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Under adverse environmental conditions, a common occurence in recently constructed or renovated homes is the appearance of cracks and "screw pops" (also referred to as "nail pops") in drywall. The primary cause of these irregularities is gypsum shrinkage, and the movement of lumber. While not occurring in every house, it occurs often enough to be an industry wide problem which can affect not only drywall but flooring, trim work, caulking, and more. In extreme cases it can be a homeowner’s (and contractor’s) worst nightmare.

Through our experience and research we have learned some methods for reducing the likelihood and/or severity of these problems - and believe this information is valuable for all property owners to know.

#1. Moisture Is Your Enemy!
After a heating season your framing will probably have a moisture content of 13 to 14 percent. We often see
readings of 25 to 30 percent when we check framing particularly in winter. You can guess what happens as moisture content reduces 10 to 15 percent. Prior to covering, moisture test your framing and if you get multiple
readings over 19 percent, don’t cover it. In summer it should air dry relatively quickly. In winter you may need to insulate the house and run your central heat system until the readings come down.

Here's an example of what we mean > link to Services Page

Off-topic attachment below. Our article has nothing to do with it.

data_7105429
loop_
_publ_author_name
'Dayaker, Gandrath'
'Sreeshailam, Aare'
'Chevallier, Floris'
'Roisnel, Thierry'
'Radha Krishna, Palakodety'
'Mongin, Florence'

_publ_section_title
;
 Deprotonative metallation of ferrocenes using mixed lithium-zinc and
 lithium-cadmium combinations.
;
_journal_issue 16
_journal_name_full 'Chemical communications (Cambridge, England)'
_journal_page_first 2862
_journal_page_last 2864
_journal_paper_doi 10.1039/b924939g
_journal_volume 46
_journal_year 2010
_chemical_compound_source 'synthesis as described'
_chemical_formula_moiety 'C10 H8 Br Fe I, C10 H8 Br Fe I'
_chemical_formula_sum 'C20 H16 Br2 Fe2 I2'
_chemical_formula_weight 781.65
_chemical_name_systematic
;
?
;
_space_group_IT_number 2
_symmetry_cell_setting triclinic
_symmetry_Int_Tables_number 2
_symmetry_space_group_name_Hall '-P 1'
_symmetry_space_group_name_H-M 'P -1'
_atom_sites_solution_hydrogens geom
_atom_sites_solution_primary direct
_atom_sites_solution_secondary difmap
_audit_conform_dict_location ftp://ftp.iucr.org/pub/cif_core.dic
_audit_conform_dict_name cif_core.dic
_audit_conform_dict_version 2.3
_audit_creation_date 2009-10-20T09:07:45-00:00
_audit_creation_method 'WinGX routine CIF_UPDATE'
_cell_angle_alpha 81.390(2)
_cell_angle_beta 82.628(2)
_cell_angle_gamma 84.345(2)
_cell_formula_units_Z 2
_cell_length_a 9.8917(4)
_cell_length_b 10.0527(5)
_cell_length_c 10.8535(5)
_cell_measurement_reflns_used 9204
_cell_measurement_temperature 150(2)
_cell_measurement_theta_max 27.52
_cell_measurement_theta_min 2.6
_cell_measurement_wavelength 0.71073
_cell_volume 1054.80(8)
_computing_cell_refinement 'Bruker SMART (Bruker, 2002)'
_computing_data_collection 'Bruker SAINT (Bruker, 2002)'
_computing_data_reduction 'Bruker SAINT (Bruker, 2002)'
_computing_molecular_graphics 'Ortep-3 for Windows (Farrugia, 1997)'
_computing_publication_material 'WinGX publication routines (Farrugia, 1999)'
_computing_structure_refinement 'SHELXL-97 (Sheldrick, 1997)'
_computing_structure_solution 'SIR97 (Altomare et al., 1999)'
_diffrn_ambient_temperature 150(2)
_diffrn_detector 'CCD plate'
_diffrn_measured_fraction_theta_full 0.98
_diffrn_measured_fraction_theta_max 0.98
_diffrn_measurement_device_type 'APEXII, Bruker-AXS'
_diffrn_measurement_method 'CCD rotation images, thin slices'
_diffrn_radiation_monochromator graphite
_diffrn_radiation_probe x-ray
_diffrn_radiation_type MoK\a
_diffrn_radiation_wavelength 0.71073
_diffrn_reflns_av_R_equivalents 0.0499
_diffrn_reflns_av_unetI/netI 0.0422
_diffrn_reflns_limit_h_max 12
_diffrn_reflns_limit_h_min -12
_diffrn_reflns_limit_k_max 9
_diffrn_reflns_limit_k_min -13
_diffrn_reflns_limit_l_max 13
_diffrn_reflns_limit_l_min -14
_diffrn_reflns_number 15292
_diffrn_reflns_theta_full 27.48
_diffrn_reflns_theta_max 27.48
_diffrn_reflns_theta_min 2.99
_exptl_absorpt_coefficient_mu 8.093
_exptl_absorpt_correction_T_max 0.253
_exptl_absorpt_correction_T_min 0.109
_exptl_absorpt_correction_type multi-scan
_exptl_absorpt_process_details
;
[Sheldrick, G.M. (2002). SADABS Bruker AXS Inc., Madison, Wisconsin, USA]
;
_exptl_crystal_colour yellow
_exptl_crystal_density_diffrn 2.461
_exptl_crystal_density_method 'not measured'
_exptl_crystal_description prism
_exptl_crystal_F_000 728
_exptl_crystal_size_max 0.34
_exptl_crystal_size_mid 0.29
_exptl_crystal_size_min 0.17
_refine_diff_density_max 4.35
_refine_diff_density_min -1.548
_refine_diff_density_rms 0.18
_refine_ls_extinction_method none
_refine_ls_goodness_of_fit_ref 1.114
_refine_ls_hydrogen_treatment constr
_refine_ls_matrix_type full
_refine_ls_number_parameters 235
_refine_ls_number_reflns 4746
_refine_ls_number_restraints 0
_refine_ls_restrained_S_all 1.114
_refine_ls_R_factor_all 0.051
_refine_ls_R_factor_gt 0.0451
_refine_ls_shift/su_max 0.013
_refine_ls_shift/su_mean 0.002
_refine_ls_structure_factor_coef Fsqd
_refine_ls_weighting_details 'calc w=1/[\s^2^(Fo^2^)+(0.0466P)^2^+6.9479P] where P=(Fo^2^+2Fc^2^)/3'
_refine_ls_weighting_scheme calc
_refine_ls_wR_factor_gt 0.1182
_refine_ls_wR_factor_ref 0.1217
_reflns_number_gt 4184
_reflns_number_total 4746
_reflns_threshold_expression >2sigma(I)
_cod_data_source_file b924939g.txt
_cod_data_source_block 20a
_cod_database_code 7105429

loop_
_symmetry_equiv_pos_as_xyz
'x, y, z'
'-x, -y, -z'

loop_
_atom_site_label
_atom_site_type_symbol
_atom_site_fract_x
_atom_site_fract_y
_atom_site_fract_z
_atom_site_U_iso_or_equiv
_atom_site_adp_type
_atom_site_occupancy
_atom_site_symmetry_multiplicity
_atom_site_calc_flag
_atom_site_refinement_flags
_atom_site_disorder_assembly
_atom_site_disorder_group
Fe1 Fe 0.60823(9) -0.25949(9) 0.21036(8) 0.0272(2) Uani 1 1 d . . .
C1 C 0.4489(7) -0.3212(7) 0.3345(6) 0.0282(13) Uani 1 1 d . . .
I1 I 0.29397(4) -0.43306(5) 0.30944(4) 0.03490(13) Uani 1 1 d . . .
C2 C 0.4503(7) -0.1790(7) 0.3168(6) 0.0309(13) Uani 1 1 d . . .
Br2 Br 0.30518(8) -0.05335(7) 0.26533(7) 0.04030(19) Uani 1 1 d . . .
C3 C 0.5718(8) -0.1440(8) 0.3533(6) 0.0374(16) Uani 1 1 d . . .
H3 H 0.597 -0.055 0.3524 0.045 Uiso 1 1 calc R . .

The causes of "nail pops" > link to Services Page



#2. 55° Degrees (Or More) In Winter
In winter you must maintain a temperature of 55 degrees or more from the beginning of drywall construction, until "move in" - and only your central heat will keep the humidity levels where it needs to be. Space heaters, while better than nothing, do not reduce the excess humidity released by drying joint compounds. The sooner your central heat is on, the better.

#3. Avoid Moving Framework
Attachment of drywall directly to spots where framing is prone to movement - should be avoided where possible. There are specialty products designed for this purpose.

#4. Engineered Lumber Helps Avoid Shrinkage
Where possible and/or practical, use engineered lumber products. These tend to be much more stable than traditional dimensional lumber.

Here's an article explaining about Lumber Shrinkage > link to Services Page



#5. The Right Contractor
Finally, always hire a drywall contractor who is experienced and familiar with the problem - and who will be proactive about reducing it and prompt to correct it if it occurs. We can certainly recomend one!